Rewind a quarter of a century and Alex Ferguson was on the golf course when he discovered he was a Premier League champion for the first time.
Fast forward to Sunday and the Scot was at Old Trafford to see Pep Guardiola emulate him in two respects: the Catalan has now won the division and he, too, was playing golf while results elsewhere made his side champions without playing.
The seemingly ridiculous fact is that West Bromwich Albion, without hope or a manager, victorious just once in their previous 31 league games, won at Old Trafford. Manchester United, who had beaten the top team in the league eight days earlier in the Manchester derby, lost to the worst one.
City secured the title in strange fashion, albeit after a performance worthy of champions at Tottenham Hotspur the previous day. Perhaps it was not how City deserved to win it. Perhaps they will not care.
“They won because they were the best team,” Jose Mourinho said.
They sealed their success with five games to go. No one has done it earlier.
Perhaps it was an oddly anti-climatic end. Certainly United’s was an anti-climax of a performance.
“You don’t win titles with inconsistency,” Mourinho said, and this was everything their second-half display in their comeback at Etihad Stadium was not. “You could see the difference in the attitude to players compared to last week,” the Portuguese added.
They lacked urgency and inspiration, quality and a capacity to make anything happen. “I saw lots of people over the moon because we won against City.” They were complacent, he implied. “We deserve to be punished,” he added. United were.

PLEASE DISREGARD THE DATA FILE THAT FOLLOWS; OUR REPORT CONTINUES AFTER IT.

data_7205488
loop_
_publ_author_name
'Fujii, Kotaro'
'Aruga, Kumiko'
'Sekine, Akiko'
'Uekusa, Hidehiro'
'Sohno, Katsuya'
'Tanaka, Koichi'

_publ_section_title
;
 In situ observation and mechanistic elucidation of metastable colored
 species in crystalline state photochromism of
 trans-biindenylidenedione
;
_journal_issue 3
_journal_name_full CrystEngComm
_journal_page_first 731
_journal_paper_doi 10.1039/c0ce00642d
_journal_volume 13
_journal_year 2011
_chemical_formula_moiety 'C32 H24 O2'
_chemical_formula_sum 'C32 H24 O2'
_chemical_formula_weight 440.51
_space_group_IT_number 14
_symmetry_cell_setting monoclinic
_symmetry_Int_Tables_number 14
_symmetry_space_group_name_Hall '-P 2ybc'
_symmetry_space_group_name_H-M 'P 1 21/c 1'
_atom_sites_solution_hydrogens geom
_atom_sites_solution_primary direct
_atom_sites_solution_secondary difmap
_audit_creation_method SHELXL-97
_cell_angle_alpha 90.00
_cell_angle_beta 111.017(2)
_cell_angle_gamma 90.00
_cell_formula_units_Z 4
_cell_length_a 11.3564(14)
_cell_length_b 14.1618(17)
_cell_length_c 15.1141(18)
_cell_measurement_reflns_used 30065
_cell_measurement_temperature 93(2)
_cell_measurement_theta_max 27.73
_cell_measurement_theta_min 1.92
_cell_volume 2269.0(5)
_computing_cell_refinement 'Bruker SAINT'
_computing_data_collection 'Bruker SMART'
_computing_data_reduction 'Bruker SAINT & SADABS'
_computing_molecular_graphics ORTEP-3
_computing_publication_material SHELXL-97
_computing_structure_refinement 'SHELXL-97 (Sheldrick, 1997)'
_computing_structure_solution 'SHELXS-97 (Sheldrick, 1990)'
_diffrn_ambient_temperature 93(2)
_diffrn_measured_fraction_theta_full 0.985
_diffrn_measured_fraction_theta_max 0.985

For the second successive week, they were arguably personified by Paul Pogba. A scorer twice in the derby, he tried to punch the ball in against West Brom, was booked and then removed to ensure he did not collect a second caution.
Facing a team who had procured a solitary point from nine previous games, United mustered four efforts on target.
Ben Foster excelled with two saves from his former teammate Romelu Lukaku. But it was still an inadequate return given that, at various points, Pogba, Lukaku, Alexis Sanchez, Juan Mata, Jesse Lingard, Anthony Martial and Marcus Rashford took the field.
It was little wonder that the Stretford End took to chorusing “attack, attack, attack” in the desperate hope they would be heard. As they often do, Mourinho’s United looked less than the sum of their expensive and talented parts.
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“We were masters in complication, everything was complicated,” the manager lamented.
United were incoherent. They began too cautiously, fielding three central midfielders as Mourinho, to borrow one of Arsene Wenger’s favourite phrases, had the handbrake on. They did not even offer sufficient solidity.
There were hints Albion could trouble them at set-pieces even before they struck. Then Chris Brunt’s deep corner was headed back across the six-yard box by Craig Dawson and Jay Rodriguez plunged forward to head in.
“The only way they could score,” Mourinho said.
Yet Albion showed a togetherness and a resolve that has been lacking too often. “They close every door,” Mourinho said. And the vocal fans who have had little to celebrate in the bleakest of campaigns could finally boast.
“Manchester City,” the West Brom faithful chorused . “We won you the league.”